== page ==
I started the test with the battery at 1/2 full as this seemed take the longest to make progress in my earlier tests. I checked the device 7 days later and found no change in the charge indicator. So I left the device to charge an additional 3 weeks (a total of 35 days) and checked it and found, no change. I have no intention of waiting another 100 days to see if charges any faster. To my satisfaction at least I believe this proves my point that the window didn’t make much or any difference to the outcome of my earlier tests.

Teslong NTG500H Borescope

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Teslong sent me their TS NTG500H rifle borescope kit to test and evaluate. The package comes in a long padded box containing the ≥26″ long wand/probe, a USB-C charging cable, a USB-C video cable, a USB-A/Mini video cable, a display monitor and video recorder (with a 32GB SD card), and a set of 4 right angle adapters for various rifle calibers:

(5mm) diameter for .22 caliber & larger
(6mm) diameter for 6.5 Creedmore & larger
(7mm) diameter for .30 caliber & larger
(8.5mm) diameter for .38 caliber & larger
(12mm) diameter for .50 caliber & larger

The display monitor also functions as a recording device able to take still photos and video in 720p. Using the USB-A/mini adapter cable, you can connect the wand directly to a tablet or PC. I attempted to test it on my Samsung S21+ phone but was greeted with an Android warning message saying USB video was disabled, which was more of an issue with the 3rd party endoscope App I had downloaded than this device.

The wand/probe has .20 cal diameter allowing it to be used with tight bore .22cal rimfire rifles. The wand has etched inch markings along its length and a white washer plug that help you mark the depth of the probe. This helps you more easily note and return to a specific area of interest in your barrels such as deposits, burrs, and cracks. The rigid wand does make controlling the direction of the probe much easier than non-rigid endoscopes I’ve used.

The video taken with the display was quite good, comparable to other borescope/endoscopes I’ve owned. Not having to download dodgy 3rd party App software on my phone is a plus. It has a built-in rechargeable battery and even a built-in flashlight should you need it.

The unit is a bit pricier than similar borescopes or Teslong’s non-rigid endoscopes. I would have liked a 1080p camera but this may be unnecessary since the tiny sensor at the end of the probe may not actually record details higher than 720p, a larger 1080p file may be over-sampling.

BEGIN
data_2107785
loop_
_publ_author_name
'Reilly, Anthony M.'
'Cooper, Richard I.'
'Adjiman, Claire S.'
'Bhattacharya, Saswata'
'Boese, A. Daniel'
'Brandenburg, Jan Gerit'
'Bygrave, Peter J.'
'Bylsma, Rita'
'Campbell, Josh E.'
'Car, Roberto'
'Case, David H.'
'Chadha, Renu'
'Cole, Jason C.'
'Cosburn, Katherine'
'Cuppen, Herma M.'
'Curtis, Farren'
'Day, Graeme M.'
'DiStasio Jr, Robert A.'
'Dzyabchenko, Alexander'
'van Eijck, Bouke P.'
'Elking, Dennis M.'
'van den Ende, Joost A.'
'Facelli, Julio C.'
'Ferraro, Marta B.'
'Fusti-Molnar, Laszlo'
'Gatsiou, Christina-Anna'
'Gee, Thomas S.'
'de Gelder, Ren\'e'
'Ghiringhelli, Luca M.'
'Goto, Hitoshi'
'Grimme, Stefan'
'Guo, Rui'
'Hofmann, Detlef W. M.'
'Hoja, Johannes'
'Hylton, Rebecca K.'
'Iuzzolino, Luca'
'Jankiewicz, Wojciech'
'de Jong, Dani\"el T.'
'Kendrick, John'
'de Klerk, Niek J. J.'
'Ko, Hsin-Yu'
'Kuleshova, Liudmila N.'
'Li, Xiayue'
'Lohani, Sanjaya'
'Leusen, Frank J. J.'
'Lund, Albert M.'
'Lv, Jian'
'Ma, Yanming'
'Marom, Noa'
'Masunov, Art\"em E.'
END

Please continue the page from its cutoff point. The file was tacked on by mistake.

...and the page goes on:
A common issue with new users are complaints of an out-of-focus image. This borescope (and many others this small) are not an auto-focus camera. The focus must be manually adjusted by the user by turning the right-angle mirror to the appropriate number of turns onto the wand. This will vary depending on the size of the barrel. The user must adjust the mirror and lock it in place with the tiny locking ring at the end of the wand. One revolution either way could mean the difference between a blurry mess and a tack sharp image.

Not only are they useful for cleaning and maintaining your new firearms but could be invaluable in evaluating a vintage or collectable C/R rifle. Seeing the condition of the inside of a barrel could mean the difference between paying for Field Grade and paying for Display Grade.

Support this website by purchasing this product through my Amazon affiliate link: https://amzn.to/3S2oYhm

Joyroom 72W Car USB Charger

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Joyroom sent me their 5-port USB 72W car charger to test and evaluate. This charger plugs into a standard car lighter port and provides 5 USB ports of up to 12V of power (3 x USB-A and 2 x USB-C ports). The 3 USB-A ports are QC 3.0 compatible which means you can quick charge Samsung and Apple devices. In my casual testing on my Samsung S21 which had a 30% battery charge, I was able to draw a ≥2000mA current through each of the ports. This would allow me to fully charge my phone in about 10 min.

The unusual feature of this charger is that the charging ports are split between the main cigarette plug (2 x USB-A and 1 x USB-C) and satellite clip-on charger block connected by an integral power cable (~length of 4ft). The allows you the flexibility to provide passengers in the rear seats USB charging. A boon to any parent with kids with power hungry devices (like a Nintendo Switch). This is an especially useful when traveling as compact and budget rental cars rarely have rear USB charging ports.

This unit is available on Amazon through this Affiliate Link. Any purchases made through this link support my efforts to review new products. Thanks. https://amzn.to/3ImTGO1